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Saigo Takamori - Tokyo Tourist Guide

Saigo Takamori, Last Samurai

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Saigou Takamori - The Last Samurai


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Saigō Takamori, Villain or Hero?

       Many Japanese will readily agree that Saigo Takamori was probably the most influential Samurai in history and for that reason even today his statue takes a prominent position in Ueno Park. Saigo Takamori is often dubbed as the last Samurai. He was born on 23 Januari 1828 in Kagoshima in southern Kyushuu, which was then a part of the Satsuma Domain. He was the eldest son of a low-level Samurai family and was greatly interested in Confucianism and Zen Buddhism, which strongly contributed to his deep commitment of acting on individual conscience and made him a symbol of devotion to principle. Saigo was a quite impressive figure; he was about 1.80 meters tall, very tall for Japanese people, especially in those days and he was stout, with broad shoulders. He worked as a Samurai official till 1854 when you was sent to Edo to assist Shimazu Nariakira the Daimyo of Satsuma in his efforts to promote better relations or reconciliation between the Tokugawa Shogunate in Edo and the Imperial Court in Kyoto.

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          However in 1858 and 1859 during the Ansei Purge 100 people were purged from the Bakufu and because of the sudden death of Daimyo Shimazu Nariakira, Saigo fell in disgrace. He fled back to safety in Kagoshima, but he was arrested and banished to Amami Oshima, an island between Kyushuu and Okinawa until 1861.  He was recalled but banished again by the new Satsuma Daimyo, Shimazu Hisamitsu, who finally pardoned him in 1864.  After his return he trained Satsuma worries and he was one of the commanders in the Satsuma and Chosu troops that marched to Kyoto in January 1868 and occupied the imperial palace in a coup d'état to restore the emperor to power. Satsuma and Chosu had always been the great opponents of the Tokugawa Shogunate. The emperor was only 15 years old by that time and was more a paw in a Japanese chess game than a leader with power. Saigo became advisor to the new Meiji Emperor and he rejected Westernization of Japan.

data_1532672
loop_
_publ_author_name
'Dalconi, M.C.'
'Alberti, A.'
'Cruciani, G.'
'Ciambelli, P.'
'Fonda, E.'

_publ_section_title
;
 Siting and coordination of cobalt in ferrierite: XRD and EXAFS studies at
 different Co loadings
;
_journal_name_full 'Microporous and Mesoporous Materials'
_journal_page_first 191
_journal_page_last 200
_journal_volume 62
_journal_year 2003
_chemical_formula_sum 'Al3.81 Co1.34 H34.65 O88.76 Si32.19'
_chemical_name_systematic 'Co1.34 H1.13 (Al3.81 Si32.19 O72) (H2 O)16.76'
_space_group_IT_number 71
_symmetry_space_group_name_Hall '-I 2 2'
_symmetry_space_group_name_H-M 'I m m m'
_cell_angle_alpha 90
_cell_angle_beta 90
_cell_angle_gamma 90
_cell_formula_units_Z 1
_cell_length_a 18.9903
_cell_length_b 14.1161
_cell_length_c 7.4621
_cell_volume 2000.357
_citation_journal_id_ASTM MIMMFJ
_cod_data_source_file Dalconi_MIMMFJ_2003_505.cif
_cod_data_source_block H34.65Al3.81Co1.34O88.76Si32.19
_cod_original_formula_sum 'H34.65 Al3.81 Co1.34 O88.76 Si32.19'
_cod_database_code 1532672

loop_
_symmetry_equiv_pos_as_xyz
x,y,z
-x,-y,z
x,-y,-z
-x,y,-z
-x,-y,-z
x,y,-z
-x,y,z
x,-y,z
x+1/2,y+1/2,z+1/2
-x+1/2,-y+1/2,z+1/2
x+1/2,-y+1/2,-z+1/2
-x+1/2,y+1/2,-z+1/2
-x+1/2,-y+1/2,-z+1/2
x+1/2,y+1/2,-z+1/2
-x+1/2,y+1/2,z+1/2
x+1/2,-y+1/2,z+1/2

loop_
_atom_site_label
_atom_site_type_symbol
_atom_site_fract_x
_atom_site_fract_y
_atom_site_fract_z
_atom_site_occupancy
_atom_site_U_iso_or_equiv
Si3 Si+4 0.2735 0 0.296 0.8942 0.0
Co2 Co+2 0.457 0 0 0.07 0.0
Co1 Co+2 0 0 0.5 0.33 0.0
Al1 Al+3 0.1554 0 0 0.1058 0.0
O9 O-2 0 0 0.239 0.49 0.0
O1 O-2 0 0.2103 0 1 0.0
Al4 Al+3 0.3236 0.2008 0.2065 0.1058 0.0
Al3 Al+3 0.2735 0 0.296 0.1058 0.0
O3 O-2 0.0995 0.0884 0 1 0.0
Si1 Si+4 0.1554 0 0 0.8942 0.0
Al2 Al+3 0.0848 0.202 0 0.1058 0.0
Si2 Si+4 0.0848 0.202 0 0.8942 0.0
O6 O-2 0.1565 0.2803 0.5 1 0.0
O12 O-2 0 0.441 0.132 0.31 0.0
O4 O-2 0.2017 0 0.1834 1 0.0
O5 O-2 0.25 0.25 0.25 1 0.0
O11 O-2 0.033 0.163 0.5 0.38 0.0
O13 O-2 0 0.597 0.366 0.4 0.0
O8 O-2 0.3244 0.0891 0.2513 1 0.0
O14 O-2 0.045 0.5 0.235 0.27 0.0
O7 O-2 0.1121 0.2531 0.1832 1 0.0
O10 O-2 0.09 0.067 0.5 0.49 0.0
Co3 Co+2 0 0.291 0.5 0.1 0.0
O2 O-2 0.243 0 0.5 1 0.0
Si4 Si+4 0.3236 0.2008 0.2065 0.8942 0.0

In 1873 the so-called Iwakura Mission was sent abroad with many senior statesman. Saigo pressed the government invade Korea, because it had refused to open to relations with the Meiji government. Naturally the idea that Japan needed to expand against the growing Western influence was the main reason behind this.  When the Iwakura Mission returned his plan was rejected, out of fear that Western powers would intervene and Japan was still technologically backward. On top of this, the Meiji government started to abolish the system that had helped the Shoguns to stay in power so long. Although Saigo supported this in the beginning, however when these reforms effectively put an end to the privileges of the Samurai class, there was great moral conflict for Saigo. He felt he was forced to make a choice for serving his country on the one hand and his loyalties towards the members of his own Samurai Class on the other.  Saigo took this all very badly, he resigned from the government and returned to Kagoshima. There he gathered his supporters and samurai who were hostile towards the Imperial government.

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In 1877 this resulted in open military conflict. About 20.000 samurai faced 600.000 Imperial troops, who were equipped with modern weapons and were trained in modern warfare. There were several lost battles after which Saigo and about 300 die-hard samurai finally retreated to Shiroyama near Kagoshima. The exhausted samurai did not have ammunition and food and they understood fully that they did stand a chance. They knew that the next battle would be their last. In the morning of 24 September 1877, when the government artillery started shelling their holdout the last samurai, including Saigo, committed seppuku, a Japanese ritual suicide.

Since Saigo Takamori was deeply admired by many, the Meiji government made a clever move to pardon him posthumously and so  the man they first considered a dangerous terrorist was made a national hero. Hence his famous statue in Ueno Park in front of the place where he fought his most glorious battle: the Battle of Ueno . History tells that Saigo used to walk his dog during the "better days" in Tokyo. Maybe this pet was included in this bronze image to give this political and physical giant a little softer appeal for generations to come?

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